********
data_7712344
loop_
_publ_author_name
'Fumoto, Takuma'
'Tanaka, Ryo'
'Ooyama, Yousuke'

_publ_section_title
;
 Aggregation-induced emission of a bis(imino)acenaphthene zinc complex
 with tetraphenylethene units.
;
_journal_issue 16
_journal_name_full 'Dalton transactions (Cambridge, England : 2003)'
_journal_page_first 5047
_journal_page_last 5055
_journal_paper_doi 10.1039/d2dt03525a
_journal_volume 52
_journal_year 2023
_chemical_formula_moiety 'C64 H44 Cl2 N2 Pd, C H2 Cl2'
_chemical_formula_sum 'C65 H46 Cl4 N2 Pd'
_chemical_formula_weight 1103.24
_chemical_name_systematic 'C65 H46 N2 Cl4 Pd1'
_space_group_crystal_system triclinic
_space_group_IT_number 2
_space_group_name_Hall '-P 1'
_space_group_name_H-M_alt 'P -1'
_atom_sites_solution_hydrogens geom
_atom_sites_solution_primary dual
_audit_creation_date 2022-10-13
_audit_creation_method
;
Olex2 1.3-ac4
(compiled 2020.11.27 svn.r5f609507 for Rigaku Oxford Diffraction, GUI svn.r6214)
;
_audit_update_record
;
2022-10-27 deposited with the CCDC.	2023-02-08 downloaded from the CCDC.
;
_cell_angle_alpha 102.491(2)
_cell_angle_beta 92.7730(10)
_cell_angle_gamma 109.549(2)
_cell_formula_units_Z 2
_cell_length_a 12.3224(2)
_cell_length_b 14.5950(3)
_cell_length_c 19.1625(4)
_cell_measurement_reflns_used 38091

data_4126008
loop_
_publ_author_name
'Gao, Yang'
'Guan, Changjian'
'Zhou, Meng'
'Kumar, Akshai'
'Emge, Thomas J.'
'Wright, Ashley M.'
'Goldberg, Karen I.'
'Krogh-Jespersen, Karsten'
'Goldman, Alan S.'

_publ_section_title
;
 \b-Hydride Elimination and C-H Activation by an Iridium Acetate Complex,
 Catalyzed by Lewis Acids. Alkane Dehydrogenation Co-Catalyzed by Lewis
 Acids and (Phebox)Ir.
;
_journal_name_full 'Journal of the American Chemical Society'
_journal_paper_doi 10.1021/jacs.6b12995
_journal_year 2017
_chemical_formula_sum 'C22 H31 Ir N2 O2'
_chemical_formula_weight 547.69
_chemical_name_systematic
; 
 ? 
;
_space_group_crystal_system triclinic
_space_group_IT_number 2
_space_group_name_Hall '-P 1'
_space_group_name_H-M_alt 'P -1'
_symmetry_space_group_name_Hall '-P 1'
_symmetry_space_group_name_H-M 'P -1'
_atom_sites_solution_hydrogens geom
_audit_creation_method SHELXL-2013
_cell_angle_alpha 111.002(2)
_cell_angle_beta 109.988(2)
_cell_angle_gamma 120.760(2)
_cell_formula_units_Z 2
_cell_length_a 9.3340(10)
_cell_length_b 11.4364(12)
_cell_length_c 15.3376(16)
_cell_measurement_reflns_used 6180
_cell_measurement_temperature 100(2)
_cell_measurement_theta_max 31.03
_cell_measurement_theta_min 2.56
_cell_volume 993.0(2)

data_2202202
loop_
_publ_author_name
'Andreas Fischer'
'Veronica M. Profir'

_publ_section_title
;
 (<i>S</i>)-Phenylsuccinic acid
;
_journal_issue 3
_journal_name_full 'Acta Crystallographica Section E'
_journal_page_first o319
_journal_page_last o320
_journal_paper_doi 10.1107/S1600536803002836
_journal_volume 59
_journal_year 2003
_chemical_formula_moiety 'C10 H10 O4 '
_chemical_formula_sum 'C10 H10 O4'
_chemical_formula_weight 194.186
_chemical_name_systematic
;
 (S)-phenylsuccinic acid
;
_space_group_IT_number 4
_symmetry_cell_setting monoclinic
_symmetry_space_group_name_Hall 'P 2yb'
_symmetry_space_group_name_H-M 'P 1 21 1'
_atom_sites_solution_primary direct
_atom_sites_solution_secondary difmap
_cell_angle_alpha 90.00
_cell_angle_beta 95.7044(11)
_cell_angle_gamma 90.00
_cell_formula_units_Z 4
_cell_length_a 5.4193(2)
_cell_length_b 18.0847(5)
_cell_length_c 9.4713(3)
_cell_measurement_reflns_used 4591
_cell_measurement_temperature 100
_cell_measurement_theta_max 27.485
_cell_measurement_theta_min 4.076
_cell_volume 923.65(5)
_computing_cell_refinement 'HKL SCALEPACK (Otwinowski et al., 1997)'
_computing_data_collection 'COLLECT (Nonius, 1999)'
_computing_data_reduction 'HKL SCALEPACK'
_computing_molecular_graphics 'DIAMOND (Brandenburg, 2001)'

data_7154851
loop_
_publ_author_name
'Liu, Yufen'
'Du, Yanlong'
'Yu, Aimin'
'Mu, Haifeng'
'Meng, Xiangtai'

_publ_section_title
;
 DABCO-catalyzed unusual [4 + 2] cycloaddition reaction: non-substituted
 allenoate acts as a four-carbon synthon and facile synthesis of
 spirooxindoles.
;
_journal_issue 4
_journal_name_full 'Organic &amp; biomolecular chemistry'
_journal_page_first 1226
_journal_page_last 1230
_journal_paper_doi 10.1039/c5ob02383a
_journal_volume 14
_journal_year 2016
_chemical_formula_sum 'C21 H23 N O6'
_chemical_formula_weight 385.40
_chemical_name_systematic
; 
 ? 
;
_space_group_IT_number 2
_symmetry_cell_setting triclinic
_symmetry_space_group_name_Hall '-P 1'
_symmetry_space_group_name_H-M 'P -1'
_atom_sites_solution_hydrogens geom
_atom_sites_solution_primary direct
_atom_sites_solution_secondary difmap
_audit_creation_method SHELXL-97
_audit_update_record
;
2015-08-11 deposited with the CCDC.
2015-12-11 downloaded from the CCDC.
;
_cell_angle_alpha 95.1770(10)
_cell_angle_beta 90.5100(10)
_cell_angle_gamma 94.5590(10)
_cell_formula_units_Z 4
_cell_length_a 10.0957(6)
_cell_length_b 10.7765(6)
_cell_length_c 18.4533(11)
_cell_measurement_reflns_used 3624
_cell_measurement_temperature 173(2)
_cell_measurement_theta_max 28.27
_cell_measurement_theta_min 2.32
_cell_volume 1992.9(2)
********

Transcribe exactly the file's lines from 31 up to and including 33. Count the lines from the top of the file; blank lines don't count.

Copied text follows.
;
Olex2 1.3-ac4
(compiled 2020.11.27 svn.r5f609507 for Rigaku Oxford Diffraction, GUI svn.r6214)